14:24 Matt Waller: That is amazing. Now, if I'm understanding correctly, you all are contemplating a joint Master's of applied business analytics and an MBA, is that correct?
14:38 Paul Cronan: That is correct. Students have the ability to focus really into, in statistics or
they can focus in education or they can focus in other business areas. And as a result of that and talking with the MBA program, it seemed to be the thing to do, to put together a joint degree program, where a student can get both degrees. Of course, there are more hours, but we can use 12 hours between the two degree programs, so it's a pretty good deal for students who really wanna get into that applied analytics, but also wanna have that general area of Business Administration.
15:19 Matt Waller: When will that be available?
15:20 Paul Cronan: We're working on it now. And in fact, it should go through the system for approvals and be available in the fall of 2021.
15:29 Matt Waller: Well, I noticed just looking at the website that you say at the top, "What story does the data tell?" And you mentioned that at the beginning of our talk. And that really is what people want to know. And so often I think a lot of the students go through rigorous programs, and they learn how to test hypotheses and on and on and on. But that ability to tell the story is different than coming up with a program to crunch numbers and test a hypothesis or something.
16:02 Paul Cronan: You're absolutely right. In fact, Dr. Beth Keefer, one of the things she does and helps the other instructors to learn to do is story-telling. How do you tell stories? And Dr. Sabherwal Rajiv basically teaches in his class visualization, how do we make this data come to life to tell a visual story? So it's really a lot of art there.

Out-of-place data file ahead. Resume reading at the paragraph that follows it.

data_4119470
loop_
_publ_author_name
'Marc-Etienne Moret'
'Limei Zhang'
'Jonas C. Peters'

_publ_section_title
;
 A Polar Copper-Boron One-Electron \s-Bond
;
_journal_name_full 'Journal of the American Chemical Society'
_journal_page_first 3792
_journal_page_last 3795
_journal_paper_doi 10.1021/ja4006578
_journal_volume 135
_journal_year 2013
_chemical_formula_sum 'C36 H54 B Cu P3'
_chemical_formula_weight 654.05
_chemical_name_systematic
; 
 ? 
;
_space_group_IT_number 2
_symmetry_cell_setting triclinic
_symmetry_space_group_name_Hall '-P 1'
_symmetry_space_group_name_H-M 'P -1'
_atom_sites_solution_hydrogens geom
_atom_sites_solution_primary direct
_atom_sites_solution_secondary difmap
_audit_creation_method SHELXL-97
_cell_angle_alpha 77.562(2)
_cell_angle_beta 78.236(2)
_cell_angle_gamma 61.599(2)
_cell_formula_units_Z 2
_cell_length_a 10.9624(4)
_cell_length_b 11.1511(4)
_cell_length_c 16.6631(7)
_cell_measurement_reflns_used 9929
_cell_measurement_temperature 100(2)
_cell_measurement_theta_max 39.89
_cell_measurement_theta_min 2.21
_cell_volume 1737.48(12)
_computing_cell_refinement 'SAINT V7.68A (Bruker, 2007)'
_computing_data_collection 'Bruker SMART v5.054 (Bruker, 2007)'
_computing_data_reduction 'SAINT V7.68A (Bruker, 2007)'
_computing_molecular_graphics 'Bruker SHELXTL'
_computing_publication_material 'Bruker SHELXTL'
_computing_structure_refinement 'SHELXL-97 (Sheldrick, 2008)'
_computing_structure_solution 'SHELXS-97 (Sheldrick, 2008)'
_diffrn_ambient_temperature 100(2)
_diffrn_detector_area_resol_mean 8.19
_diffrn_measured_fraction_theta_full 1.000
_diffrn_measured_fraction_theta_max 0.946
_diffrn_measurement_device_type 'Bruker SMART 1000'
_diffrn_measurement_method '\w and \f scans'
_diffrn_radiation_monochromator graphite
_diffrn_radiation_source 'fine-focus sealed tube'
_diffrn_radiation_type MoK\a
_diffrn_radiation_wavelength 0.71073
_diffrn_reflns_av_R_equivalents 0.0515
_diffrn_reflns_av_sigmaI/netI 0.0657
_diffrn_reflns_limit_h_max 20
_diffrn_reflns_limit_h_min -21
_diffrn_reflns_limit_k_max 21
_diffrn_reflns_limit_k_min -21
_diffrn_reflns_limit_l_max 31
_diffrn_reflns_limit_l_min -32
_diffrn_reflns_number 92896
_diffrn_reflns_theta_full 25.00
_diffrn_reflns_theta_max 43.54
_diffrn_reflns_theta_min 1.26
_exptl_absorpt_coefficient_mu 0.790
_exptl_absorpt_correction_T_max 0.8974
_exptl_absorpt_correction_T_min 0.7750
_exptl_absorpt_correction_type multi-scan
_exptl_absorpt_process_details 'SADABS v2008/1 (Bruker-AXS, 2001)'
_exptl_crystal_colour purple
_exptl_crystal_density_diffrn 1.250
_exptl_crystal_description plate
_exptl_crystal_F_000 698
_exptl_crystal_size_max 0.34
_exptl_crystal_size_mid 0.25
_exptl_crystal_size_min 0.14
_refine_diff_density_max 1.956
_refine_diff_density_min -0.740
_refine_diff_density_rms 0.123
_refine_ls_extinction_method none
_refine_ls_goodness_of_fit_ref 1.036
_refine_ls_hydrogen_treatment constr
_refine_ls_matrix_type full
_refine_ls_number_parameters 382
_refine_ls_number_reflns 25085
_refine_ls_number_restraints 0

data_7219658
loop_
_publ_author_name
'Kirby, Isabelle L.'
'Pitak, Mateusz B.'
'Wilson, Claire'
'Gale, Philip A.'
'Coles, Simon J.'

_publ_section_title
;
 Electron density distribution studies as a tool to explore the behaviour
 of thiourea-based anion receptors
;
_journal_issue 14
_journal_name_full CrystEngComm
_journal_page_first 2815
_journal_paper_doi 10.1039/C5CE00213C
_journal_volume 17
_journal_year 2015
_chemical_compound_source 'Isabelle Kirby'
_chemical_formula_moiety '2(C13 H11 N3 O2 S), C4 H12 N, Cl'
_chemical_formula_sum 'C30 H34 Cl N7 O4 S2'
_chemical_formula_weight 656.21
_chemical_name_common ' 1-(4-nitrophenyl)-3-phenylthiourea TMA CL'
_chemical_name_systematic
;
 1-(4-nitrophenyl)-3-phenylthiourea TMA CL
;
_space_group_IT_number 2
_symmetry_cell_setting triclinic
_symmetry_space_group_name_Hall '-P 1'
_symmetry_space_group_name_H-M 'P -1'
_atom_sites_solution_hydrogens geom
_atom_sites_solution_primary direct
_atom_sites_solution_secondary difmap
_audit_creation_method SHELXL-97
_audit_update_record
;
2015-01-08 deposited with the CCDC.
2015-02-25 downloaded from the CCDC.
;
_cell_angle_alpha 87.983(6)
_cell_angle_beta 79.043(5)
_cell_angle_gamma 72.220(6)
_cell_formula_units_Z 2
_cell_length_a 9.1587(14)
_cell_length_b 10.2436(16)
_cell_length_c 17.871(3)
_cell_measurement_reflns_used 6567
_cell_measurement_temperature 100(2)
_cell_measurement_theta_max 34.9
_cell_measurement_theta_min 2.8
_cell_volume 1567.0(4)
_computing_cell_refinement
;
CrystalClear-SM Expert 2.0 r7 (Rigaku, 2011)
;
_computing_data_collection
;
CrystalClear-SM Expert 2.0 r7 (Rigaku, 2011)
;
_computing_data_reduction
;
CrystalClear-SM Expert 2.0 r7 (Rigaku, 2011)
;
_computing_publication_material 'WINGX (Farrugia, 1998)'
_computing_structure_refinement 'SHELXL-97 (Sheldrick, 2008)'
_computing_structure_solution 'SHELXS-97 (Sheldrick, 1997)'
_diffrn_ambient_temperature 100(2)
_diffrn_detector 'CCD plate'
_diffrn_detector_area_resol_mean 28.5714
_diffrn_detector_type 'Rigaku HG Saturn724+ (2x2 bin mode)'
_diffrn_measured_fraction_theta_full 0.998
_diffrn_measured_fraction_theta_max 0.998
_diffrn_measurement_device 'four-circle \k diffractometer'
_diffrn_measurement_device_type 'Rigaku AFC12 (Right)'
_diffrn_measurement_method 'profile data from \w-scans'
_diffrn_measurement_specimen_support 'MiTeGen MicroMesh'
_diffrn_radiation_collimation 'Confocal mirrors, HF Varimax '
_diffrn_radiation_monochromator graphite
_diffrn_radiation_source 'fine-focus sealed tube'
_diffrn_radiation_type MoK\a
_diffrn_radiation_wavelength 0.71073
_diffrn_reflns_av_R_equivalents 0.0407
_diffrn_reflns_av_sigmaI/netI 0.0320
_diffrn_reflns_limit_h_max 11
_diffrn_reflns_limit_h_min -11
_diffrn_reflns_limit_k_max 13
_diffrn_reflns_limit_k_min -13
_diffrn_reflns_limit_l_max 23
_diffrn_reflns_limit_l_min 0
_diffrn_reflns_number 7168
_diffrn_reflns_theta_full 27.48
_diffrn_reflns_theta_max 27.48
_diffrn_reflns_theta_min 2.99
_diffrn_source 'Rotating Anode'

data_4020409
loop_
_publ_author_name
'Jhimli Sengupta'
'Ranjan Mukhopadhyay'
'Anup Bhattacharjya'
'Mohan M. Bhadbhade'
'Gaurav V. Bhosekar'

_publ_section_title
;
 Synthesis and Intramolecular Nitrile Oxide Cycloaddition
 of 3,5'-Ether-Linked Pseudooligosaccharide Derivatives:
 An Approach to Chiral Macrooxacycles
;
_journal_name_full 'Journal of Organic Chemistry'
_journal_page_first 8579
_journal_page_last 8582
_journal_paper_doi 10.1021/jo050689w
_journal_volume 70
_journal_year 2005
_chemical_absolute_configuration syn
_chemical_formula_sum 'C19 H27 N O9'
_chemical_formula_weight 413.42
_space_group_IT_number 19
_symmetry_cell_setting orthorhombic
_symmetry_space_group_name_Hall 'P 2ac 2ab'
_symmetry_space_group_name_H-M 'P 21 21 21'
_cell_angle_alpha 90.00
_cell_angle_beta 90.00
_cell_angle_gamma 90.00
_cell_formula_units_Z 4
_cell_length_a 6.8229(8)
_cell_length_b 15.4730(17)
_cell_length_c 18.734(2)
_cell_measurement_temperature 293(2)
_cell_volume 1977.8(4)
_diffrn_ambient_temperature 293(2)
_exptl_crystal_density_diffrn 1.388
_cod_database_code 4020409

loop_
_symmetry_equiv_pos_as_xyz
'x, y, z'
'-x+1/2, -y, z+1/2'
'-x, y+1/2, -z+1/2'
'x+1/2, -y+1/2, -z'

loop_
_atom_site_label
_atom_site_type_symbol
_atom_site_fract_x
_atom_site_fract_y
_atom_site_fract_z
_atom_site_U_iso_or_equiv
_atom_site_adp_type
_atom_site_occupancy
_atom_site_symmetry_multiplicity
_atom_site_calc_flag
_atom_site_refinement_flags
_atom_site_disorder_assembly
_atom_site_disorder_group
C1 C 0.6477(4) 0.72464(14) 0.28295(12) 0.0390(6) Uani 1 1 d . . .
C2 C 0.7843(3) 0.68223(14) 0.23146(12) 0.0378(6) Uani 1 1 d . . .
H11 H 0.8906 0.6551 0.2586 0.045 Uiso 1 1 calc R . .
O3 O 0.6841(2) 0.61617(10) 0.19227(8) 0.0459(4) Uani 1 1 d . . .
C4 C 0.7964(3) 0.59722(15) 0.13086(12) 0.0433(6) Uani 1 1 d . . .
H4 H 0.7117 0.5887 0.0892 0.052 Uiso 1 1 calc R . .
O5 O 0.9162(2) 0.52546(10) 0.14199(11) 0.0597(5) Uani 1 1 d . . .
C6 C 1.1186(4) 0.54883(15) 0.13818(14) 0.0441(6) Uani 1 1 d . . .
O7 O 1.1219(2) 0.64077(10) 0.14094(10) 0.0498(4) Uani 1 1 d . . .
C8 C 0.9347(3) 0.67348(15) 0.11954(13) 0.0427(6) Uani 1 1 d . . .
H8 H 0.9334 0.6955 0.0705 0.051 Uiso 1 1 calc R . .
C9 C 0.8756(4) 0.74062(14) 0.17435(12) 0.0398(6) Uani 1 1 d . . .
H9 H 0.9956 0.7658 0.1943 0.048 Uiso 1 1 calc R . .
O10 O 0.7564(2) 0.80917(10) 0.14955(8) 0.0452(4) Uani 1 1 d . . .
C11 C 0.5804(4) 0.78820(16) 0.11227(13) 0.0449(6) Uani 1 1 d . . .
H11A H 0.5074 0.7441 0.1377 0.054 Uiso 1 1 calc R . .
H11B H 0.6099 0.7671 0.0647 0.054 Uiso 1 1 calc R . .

16:29 Matt Waller: Rajiv how do you do that? How do you use visualization and analytics?
16:36 Rajiv Sabherwal: So we've been using, Paul and Beth and Ron Freeze and I, we've been using it in a number of different contexts, both within courses and research. Currently, we are involved, Dr Ron Freeze specifically is serving as a judge for a panel that is looking at data visualizations in the context of COVID-19. So it is a competition, the students, industry people even, can submit proposals on stories data's telling in various different contexts, but all about COVID-19 and the impact it has. So we really are talking about stories, not just about business. And so both the stories that we tell using the data as well as this Master's in Applied business analytics is really relevant not only to people working in the industry, but also those looking for careers in public service, government, healthcare, etcetera.